Which is his familiar mantra – the sort of wind-up doll approach he takes whenever a microphone is thrust under his chin. We are going to run a surplus and that is anti-inflationary so the RBA can cut rates.
But in the RBA Governor’s speech you see the lie in the Treasurer’s statement. The RBA concluded that “The Board therefore decided that it was appropriate for the stance of monetary policy to be a little more accommodative”. That is, they are, in their own logic, seeking to stimulate the economy.
The fact is that the Government is killing growth and the RBA knows it is the only other macroeconomic policy arm that can work against the fiscal vandalism.
It is a strange twist of reason to claim credit for policy positions that undermine employment and cause unemployment to rise.
The other point that the Treasurer appears to forget about is that it is increasingly unlikely that they will actually achieve their budget surplus given the decline in tax revenue that is on-going. It brings into relief the key insight that pro-cyclical fiscal policy strategies (in this case, fiscal austerity) will rarely achieve their targets because they undermine the very thing that is required for the strategy to work – increased tax revenue via economic growth.
It also highlights why the budget balance should not be a policy target in its own right. The government in fact has very little control over the final budget outcome in any period. It is private spending and saving decisions that drive the budget balance. The government can try as it might to reduce its deficit via spending cuts but if private sector spending does increase commensurately to offset the loss of aggregate demand then it is likely the deficit will increase (or not fall by as much as intended). And what is left is rising unemployment and stagnant growth.
Of-course, one doesn’t want to get ahead of oneself – in any displays of self-importance. That happened last night when the former head of the Future Fund and Commonwealth Bank (David Murray) claimed that it was “easily possible” for Australia to become like Greece (in economic terms).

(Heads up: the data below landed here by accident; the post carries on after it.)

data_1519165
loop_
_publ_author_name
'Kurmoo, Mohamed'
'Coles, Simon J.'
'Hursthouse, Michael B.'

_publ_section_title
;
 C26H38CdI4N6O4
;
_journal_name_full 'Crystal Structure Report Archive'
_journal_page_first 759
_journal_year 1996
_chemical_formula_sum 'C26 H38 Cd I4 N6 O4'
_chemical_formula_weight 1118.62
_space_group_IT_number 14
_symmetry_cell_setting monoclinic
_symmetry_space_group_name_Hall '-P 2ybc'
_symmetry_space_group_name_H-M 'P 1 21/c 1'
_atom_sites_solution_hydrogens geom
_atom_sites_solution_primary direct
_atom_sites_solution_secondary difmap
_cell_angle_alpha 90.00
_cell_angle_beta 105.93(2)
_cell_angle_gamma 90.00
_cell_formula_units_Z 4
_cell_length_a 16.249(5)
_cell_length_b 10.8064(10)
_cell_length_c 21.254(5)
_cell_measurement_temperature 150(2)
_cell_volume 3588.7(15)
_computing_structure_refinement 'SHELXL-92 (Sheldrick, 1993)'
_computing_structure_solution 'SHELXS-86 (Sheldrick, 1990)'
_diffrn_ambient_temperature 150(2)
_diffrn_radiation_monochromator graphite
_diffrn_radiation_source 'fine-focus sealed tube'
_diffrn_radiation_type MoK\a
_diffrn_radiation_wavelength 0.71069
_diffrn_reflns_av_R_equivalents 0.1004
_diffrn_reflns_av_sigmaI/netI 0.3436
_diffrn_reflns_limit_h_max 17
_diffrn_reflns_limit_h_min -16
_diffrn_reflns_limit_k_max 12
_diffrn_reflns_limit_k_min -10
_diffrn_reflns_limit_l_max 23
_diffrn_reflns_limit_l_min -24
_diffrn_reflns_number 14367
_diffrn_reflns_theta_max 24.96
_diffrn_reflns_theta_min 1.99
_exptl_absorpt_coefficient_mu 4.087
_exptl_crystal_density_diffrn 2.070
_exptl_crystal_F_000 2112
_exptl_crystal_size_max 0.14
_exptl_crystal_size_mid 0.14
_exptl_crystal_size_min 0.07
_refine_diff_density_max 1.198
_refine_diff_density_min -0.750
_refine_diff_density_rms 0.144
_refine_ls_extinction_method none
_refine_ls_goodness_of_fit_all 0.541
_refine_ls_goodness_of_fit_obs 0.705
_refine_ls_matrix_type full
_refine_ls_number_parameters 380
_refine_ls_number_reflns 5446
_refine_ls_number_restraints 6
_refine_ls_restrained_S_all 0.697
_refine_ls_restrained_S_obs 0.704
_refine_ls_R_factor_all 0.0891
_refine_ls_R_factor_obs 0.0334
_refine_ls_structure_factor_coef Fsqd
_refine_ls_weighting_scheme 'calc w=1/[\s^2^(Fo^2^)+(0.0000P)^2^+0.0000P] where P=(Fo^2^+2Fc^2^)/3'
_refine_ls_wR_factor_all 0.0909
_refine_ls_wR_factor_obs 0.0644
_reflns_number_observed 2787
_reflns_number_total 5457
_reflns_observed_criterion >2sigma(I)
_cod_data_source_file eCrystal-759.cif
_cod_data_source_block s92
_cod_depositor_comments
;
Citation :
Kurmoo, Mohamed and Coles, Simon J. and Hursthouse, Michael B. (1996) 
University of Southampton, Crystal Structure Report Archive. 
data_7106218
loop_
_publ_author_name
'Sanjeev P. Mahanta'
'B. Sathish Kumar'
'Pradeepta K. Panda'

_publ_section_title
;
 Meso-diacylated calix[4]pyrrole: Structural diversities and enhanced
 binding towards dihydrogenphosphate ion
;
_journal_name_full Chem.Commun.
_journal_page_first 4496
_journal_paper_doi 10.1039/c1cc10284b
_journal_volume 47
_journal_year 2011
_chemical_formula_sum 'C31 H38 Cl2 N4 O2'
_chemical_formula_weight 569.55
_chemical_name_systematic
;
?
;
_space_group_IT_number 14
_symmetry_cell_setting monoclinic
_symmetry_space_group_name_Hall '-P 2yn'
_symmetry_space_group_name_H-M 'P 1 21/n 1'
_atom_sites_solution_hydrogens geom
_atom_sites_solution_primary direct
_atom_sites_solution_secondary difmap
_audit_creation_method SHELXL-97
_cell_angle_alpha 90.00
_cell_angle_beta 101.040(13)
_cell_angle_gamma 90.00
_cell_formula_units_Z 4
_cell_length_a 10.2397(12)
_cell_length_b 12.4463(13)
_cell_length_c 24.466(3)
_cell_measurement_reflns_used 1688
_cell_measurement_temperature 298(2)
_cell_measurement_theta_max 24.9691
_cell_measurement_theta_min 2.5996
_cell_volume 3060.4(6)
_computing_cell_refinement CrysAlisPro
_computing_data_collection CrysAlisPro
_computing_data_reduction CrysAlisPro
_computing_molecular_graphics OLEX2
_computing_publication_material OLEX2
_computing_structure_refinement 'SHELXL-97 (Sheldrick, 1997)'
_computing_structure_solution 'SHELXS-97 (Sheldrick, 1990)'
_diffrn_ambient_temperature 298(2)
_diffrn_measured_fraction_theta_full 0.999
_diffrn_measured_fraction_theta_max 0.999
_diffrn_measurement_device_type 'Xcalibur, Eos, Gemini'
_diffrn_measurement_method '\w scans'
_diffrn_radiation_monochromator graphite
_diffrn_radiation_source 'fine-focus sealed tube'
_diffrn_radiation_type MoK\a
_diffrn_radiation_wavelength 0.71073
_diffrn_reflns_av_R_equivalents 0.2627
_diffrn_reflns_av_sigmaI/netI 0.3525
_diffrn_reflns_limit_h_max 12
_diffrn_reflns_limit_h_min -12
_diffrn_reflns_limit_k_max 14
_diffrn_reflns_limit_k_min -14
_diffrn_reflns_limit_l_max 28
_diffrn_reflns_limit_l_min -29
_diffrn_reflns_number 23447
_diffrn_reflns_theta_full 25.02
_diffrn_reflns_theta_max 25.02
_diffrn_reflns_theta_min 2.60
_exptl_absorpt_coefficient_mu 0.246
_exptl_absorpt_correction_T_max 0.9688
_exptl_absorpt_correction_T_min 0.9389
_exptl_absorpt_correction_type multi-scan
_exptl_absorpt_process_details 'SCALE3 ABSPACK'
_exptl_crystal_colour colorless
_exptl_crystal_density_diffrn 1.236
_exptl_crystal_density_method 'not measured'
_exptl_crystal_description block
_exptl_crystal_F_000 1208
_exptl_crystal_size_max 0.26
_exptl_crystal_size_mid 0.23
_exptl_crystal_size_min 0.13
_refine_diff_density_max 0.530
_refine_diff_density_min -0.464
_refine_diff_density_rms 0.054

Hello out there – currency issuer versus currency user! Seems these self-aggrandizing business types who command far too much air time on the national media haven’t really understood the difference.
The danger is that in thinking we could become like Greece, the national government will undermine growth and employment and bring on a recesion and/or period of persistently high unemployment (unnecessarily).
For some background on what this character did while chair of the so-called Future Fund (which would be better named the Undermining the Future Fund), please read the blog from 2009 – The Futures Fund scandal.
On the ABC national current affairs program 7.30 last night – Former Future Fund chair measures economic health – David Murray was interviewed in the light of the RBA’s decision to cut rates.
He claimed that Australia is facing a period where “we’ll be left with debts that have to be repaid and a tougher time” and he considered “belt-tightening” to be an appropriate strategy. It depends on whose belts are to be tightened.
Australia is now slowing – which means aggregate demand is deficient. But the private sector is carrying record levels of debt courtesy of the relatively unfettered credit binge that the financial free-for-all fostered. So that sector overall has to tighten its belt.
But with a growing current account deficit draining growth and the private domestic sector having to tighten its belt, the only way growth can be maintained is if the government deficit expands. The government should definitely not be belt tightening.
But Mr Murray disagrees.
He claimed in relation to the conduct of government policy that:
… we have a high operating leverage problem in the budget, that is, the welfare costs in Australia are so high … we have a high fixed-cost in our budget, mostly in welfare, which is now up to 100 per cent of the personal tax take. So, with those problems and a persistent current account deficit, Australia is not a country that can afford very much public debt, yet the public debt’s been rising.
So he was thinking the government should be belt-tightening. Of-course, Australia, as a currency-issuer, can “afford” whatever public debt it cares to issue. There is never a shortage of willing purchasers of the debt lining up for their dose of corporate welfare.
I would stop issuing public debt altogether and just credit bank accounts (government spending) as usual and do some accounting entries with the central bank so the books balance – yes, force the central bank to “fund” the deficit spending.